While eating disorders may seem rare, studies show some alarming rates of harmful food behaviors. In this article, we will walk you through some facts and statistics about eating disorders in teenagers, some risks associated with these behaviors, and how to find help for you or a loved one.
Eating Disorders in Teenagers
While eating disorders can occur at any age, many people begin struggling with food during adolescence. If you are concerned that your child may have an eating disorder, it’s important to get help right away.
Eating disorders can cause serious health issues that may become life-threatening when untreated. Some health complications related to eating disorders include:
- Heart problems
- Impaired kidney function
- Low blood sugars
- Weakening of bones or osteoporosis
This is why it’s important to know the signs and act quickly when you see that your teen is struggling with food. Now, let’s look at some surprising statistics about eating disorders in teenagers.
Eating Disorder Statistics and Facts
50% of people with binge eating disorder and bulimia nervosa developed their disorder before the age of 19.1
If you notice that your child is disappearing to the bathroom after meals, feeling guilty about eating, or hiding empty food wrappers or laxative packaging, they may be struggling with bulimia or binge eating disorder.
35-57% of teenage girls admit to dieting or purging.2
Alarmingly, one-third to one-half of adolescent girls engage in these forms of disordered eating. These diets can quickly turn into eating disorders as their overall energy intake declines and the obsession with weight loss intensifies.
Purging is any behavior used to compensate for what someone ate, such as excessive exercising, use of laxatives, or self-induced vomiting. If you notice any of these behaviors in a loved one, it’s important to get help quickly.
81% of 10-year-olds are afraid of gaining too much weight.2
This statistic indicates that the majority of pre-teen girls are scared of weight gain, which can lead to unhealthy behaviors to control their size and appearance. In our thin-obsessed culture, body dissatisfaction has been accepted as a norm.
While not everyone who is uncomfortable with their body has an eating disorder, it may increase their risk. Negative body image coupled with another mental health disorder, trauma, or a genetic predisposition to an eating disorder can increase the likelihood that they will struggle with food.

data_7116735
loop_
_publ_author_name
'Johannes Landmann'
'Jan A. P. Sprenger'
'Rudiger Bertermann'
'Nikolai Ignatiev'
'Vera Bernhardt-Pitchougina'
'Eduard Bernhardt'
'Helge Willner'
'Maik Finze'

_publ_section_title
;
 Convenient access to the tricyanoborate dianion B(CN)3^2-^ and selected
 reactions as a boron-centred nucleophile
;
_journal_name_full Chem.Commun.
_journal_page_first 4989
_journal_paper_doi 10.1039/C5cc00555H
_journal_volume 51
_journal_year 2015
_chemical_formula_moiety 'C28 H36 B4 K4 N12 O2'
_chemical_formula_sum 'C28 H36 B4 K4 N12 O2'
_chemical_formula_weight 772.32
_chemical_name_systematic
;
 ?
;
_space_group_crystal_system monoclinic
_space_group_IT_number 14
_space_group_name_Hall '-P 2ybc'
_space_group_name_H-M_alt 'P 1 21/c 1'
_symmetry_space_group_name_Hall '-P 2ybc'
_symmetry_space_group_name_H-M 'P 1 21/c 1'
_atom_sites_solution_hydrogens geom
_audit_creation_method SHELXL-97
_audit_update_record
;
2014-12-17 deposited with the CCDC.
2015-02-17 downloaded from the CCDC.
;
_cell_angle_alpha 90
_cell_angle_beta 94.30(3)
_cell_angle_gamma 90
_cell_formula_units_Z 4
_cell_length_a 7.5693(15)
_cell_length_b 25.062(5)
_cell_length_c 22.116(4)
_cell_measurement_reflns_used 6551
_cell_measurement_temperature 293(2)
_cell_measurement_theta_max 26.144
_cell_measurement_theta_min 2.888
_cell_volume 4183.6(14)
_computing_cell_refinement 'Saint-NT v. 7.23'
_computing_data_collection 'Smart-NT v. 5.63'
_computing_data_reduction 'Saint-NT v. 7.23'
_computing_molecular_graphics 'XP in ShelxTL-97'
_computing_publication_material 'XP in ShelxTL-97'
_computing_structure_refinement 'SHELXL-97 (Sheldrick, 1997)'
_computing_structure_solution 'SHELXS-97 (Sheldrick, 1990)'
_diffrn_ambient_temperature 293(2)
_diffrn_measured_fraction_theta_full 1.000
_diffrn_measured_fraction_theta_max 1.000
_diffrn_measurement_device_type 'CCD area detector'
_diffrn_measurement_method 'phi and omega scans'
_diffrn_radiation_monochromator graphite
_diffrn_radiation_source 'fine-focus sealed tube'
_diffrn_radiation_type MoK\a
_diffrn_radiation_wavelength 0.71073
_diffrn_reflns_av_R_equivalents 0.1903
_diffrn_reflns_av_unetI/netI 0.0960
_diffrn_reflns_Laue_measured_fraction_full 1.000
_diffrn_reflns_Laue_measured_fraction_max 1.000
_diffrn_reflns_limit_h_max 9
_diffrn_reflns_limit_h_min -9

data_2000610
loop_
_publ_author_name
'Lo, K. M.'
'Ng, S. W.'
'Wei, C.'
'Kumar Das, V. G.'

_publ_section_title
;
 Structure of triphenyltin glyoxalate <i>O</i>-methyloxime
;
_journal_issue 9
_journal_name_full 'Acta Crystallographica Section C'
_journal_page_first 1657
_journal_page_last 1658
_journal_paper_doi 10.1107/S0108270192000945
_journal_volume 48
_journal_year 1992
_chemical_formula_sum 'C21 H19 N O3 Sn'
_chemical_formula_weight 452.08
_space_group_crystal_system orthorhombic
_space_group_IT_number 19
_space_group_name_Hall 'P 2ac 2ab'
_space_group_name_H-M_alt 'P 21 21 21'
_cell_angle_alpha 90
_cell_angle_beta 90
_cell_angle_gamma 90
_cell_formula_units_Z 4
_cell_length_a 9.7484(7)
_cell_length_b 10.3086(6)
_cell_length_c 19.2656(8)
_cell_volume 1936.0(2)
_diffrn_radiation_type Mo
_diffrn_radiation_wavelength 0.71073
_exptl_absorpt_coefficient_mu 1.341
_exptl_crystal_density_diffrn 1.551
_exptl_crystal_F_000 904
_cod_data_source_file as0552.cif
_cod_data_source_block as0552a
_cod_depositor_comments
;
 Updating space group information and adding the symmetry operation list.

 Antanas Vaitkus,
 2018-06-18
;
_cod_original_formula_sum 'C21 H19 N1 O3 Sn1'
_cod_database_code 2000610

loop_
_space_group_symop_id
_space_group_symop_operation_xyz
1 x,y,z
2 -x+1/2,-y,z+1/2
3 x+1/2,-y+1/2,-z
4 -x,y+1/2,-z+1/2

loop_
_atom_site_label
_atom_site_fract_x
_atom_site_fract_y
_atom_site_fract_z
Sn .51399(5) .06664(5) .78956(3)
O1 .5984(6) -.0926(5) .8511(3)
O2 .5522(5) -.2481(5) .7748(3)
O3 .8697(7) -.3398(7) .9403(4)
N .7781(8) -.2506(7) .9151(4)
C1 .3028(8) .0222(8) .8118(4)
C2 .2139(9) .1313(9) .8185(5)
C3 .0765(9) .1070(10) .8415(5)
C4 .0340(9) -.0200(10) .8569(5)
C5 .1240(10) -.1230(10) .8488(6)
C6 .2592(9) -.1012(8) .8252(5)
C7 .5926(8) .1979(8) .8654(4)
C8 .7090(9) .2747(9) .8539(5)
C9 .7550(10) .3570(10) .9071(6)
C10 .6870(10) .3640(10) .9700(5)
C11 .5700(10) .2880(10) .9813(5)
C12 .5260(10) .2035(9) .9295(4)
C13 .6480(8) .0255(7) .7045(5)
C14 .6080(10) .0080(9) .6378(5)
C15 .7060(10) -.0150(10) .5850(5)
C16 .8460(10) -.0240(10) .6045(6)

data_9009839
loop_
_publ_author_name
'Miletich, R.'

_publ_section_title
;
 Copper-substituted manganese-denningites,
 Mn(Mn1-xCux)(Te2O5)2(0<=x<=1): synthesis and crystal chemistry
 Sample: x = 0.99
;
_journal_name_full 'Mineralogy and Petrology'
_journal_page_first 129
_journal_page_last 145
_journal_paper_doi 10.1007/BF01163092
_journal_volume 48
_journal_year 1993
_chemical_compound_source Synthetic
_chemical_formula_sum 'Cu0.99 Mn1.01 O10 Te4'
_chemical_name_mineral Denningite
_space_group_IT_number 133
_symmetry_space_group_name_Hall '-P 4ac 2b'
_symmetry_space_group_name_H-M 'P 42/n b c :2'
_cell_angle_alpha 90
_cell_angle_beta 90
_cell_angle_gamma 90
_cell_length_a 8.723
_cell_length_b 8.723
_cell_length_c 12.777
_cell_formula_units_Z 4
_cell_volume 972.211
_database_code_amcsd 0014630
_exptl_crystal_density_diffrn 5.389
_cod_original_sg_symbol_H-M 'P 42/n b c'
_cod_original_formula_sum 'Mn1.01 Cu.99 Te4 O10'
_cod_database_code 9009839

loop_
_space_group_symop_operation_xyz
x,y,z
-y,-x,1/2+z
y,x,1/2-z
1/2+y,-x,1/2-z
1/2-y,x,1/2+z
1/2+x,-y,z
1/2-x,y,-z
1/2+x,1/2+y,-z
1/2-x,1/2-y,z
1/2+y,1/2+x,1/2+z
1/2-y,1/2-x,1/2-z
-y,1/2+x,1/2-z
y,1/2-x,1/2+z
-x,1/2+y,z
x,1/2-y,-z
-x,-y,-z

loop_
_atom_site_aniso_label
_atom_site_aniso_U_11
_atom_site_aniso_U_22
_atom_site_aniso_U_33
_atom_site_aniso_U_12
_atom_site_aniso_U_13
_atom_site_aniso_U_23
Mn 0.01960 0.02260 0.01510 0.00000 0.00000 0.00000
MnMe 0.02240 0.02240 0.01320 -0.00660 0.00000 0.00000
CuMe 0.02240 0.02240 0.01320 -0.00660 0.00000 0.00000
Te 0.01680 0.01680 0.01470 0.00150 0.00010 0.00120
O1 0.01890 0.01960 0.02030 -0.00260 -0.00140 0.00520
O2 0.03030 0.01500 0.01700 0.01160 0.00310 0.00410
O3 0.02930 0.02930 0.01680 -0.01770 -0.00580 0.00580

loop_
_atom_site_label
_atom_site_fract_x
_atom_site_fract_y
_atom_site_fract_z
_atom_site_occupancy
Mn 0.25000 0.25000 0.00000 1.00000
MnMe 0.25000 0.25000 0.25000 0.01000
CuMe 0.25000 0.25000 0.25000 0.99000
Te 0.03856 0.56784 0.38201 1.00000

Living in a larger body is a risk factor for developing an eating disorder.2
Many children and teens experience weight-related bullying, which may result in extreme attempts to lose weight. Even well-meaning recommendations from health care professionals advising weight loss can result in shame about their bodies. This shame may lead to extreme methods to alter their body size, such as dieting and restricting their calorie intake.
Hope for Teens Who Have Eating Disorders
It can be scary to have a child with an eating disorder, and the process of recovery can feel daunting for those who are suffering from the disorder. It can be hard to let go of their eating behaviors, but many adolescents also long to beat the disorder so that they can feel like a normal teen again.
While it may feel impossible now, many teenagers who have gone through our program have been able to heal their relationship with food. Now, they are able to go out for ice cream with friends, order whatever they want at a restaurant without fear of calories, and are able to confidently adapt to last-minute changes in dinner plans.
This type of recovery is possible for you, too. Give us a call at 765.442.3551 or fill out our contact form to learn more about how Selah House can support you in your journey to food freedom.